A York University graduate student is conducting groundbreaking research in a largely uncharted area, the lives of LGBTQ2S older persons in long-term care (LTC) homes.
Stephanie Jonsson, a PhD student in the Gender, Feminist & Women’s Studies program, is a queer woman whose research specializes on the healthcare needs of LGBTQ2S older persons. Her research has led her to LTC homes in Ontario, where exclusionary legislation means many LGBTQ2S older adults are struggling to have their housing needs fully met.
Jonsson’s interest in this area grew while she was working at a for-profit assisted living centre in Toronto, where she learned that discussions about the sexuality of older adults often went unexplored, resulting in some of them feeling invisible.
“Hearing all these little stories, I started reading more about the isolation that LGBTQ2S seniors experience, because a lot of the times they have to go back in the closet when they go into retirement homes,” Jonsson said. “There’s a lot of old-world views in retirement homes so homophobia and heterosexism are quite rampant on the resident side and the staff side.”
In general, Jonsson explained, LGBTQ2S people are confronted with existing systemic issues in their everyday life, and in LTC homes, these conditions are magnified.
“There’s just this long history of LGBTQ2S adults not trusting,” she explained. “There is a distrust and discomfort between them and health care providers because of how they’ve been pathologized, criminalized and then now they’re experiencing all that homophobia, heterosexism and transphobia again in long-term care or end-of-life care.”
As a research assistant at the University of Windsor, Jonsson worked on a study that focused on evaluating the Responsive Behaviour Program, a quality improvement project that involved reviewing all 657 LTC homes in Ontario. While reviewing the reports, Jonsson noted how the Ontario Resident Bill of Rights (Long-Term Care Homes Act, 2007), a bill that outlines how people in LTC homes should be protected, did not explicitly include protections for gender and sexual diversity.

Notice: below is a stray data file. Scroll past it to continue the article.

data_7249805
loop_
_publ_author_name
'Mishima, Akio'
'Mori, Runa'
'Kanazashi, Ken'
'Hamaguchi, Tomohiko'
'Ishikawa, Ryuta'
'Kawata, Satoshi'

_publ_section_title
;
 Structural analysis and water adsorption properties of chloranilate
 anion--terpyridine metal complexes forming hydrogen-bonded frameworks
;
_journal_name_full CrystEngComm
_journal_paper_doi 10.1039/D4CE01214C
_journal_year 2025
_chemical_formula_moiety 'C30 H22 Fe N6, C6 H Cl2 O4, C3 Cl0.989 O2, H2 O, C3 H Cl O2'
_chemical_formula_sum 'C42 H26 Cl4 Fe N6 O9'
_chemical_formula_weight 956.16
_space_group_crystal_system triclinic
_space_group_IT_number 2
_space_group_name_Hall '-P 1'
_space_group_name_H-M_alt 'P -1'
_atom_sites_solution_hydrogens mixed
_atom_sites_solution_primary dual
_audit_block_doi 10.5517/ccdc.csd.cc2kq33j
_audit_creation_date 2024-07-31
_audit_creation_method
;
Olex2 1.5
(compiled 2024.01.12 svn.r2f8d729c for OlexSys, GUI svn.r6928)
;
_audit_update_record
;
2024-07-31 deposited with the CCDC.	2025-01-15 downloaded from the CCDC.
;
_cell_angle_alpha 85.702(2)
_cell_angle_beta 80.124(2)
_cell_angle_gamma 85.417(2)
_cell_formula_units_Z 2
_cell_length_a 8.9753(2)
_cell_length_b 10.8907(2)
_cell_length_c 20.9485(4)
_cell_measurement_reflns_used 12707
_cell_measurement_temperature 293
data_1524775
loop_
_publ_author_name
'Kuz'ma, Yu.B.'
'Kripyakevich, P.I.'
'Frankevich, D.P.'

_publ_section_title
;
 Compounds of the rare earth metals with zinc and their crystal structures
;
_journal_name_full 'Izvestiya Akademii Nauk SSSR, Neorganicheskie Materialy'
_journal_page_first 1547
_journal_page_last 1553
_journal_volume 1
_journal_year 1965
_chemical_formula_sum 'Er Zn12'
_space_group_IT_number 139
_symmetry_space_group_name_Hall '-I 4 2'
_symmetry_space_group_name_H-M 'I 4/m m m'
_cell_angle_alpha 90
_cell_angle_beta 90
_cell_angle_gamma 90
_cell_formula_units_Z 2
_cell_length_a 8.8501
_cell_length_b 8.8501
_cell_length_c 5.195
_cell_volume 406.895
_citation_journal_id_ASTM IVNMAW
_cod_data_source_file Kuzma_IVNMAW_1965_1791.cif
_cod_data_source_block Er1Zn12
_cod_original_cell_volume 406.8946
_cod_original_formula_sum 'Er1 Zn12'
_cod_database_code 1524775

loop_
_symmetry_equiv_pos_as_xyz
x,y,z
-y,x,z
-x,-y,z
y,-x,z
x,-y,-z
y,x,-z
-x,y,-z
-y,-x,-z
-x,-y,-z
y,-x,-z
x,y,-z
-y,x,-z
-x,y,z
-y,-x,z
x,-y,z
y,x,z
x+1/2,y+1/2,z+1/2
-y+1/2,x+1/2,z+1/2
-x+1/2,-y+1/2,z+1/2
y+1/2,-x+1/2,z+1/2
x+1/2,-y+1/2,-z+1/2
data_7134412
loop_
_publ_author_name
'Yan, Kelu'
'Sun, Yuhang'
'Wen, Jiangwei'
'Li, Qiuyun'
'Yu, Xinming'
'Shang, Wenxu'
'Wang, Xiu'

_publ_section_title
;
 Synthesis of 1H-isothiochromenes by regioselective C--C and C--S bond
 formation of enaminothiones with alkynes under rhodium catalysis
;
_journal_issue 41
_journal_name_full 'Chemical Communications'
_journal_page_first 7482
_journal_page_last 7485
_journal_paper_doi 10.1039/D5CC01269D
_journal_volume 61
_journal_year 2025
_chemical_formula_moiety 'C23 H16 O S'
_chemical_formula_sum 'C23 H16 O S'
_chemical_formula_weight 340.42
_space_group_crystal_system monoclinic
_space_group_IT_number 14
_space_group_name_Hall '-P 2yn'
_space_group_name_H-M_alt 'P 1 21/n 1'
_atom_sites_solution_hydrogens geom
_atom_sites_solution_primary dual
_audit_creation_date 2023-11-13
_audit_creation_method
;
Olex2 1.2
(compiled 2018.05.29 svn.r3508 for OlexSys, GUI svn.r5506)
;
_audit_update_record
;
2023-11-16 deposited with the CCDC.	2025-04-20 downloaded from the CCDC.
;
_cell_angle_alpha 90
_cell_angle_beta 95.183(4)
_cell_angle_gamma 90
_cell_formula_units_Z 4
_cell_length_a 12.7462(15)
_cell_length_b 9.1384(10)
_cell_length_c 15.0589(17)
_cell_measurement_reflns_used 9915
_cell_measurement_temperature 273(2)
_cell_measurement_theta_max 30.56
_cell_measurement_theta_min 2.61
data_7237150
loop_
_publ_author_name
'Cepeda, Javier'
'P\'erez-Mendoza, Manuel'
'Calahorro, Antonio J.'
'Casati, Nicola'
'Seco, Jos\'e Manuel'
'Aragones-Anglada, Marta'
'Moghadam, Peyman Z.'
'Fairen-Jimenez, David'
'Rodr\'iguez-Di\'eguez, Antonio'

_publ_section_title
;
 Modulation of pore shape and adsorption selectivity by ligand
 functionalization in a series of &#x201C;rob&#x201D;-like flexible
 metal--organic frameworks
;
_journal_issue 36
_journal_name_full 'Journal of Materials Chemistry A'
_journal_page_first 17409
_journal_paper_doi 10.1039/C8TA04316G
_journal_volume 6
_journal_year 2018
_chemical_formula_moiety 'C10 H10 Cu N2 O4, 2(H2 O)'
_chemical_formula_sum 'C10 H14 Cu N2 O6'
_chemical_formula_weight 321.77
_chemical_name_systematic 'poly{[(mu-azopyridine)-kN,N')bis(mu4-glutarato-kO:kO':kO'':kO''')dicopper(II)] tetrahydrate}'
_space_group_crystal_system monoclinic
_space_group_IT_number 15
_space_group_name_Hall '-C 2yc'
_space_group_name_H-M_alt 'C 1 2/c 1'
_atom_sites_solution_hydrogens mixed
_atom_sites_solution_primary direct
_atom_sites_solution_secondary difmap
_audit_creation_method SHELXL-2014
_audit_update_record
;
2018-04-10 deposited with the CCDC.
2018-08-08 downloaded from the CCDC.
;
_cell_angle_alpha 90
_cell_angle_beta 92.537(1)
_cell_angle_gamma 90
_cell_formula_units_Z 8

“This was a concern to me because the legislation did not incorporate language that protected individuals from racism, sexism, homophobia and/or transphobia,” Jonsson said.
Jonsson says that in Canada, LTC homes are largely privatized and expensive. Public LTC homes, on the other hand, make up a small percentage of sites and aren’t always LGBTQ2S-friendly. Often, because bed choice is not optional, LGBTQ2S older persons find themselves with a less comprehensive list of homes that meet their needs.
For example, Jonsson’s research indicates in Toronto there are 10 public LTC homes, three of which say they are LGBTQ2S-friendly. One home that has a track record of being LGBTQ2S-friendly is Fudger House. Part of this LTC home’s success is because it references the The Ontario Centres for Learning, Research and Innovation in Long-Term Care LGBTQ2S tool kit, an optional resource that suggests ways to improve care and create services that consider the needs of LGBTQ2S people.
To become more LGBTQ2S-friendly, LTC homes, their residents and staff would benefit from using this resource and creating a more welcoming atmosphere that considers individual needs, Jonsson suggested.
However, Johnsson maintained policies have to echo these improvements. As such, her research has shifted towards policy changes within the Resident Bill of Rights. She has recently completed her comprehensive exams and is now a PhD candidate. Jonsson plans to work with organizations like the Senior Pride Networks to include community perspectives on the Resident Bill of Rights into her research.
For example, one article states individuals have the right to participate in decision-making, yet, Jonsson explains, many times services are fragmented, not patient-centred and standardized to serve as many people as possible without individual consideration.
“My hope is that through that research, I could develop a policy that could be put forward that could change that legislation,” she said.
Effective change, she added, also needs community participation. Jonsson believes her work is not insular and younger LGBTQ2S people advocating for older persons will lead to quicker implementation of inclusive policies.
“If we want those homes to get better and to address our needs and for them not treat us like profit pawns, we need to advocate for those changes and that means volunteering and being involved in these communities at any level,” Jonsson said.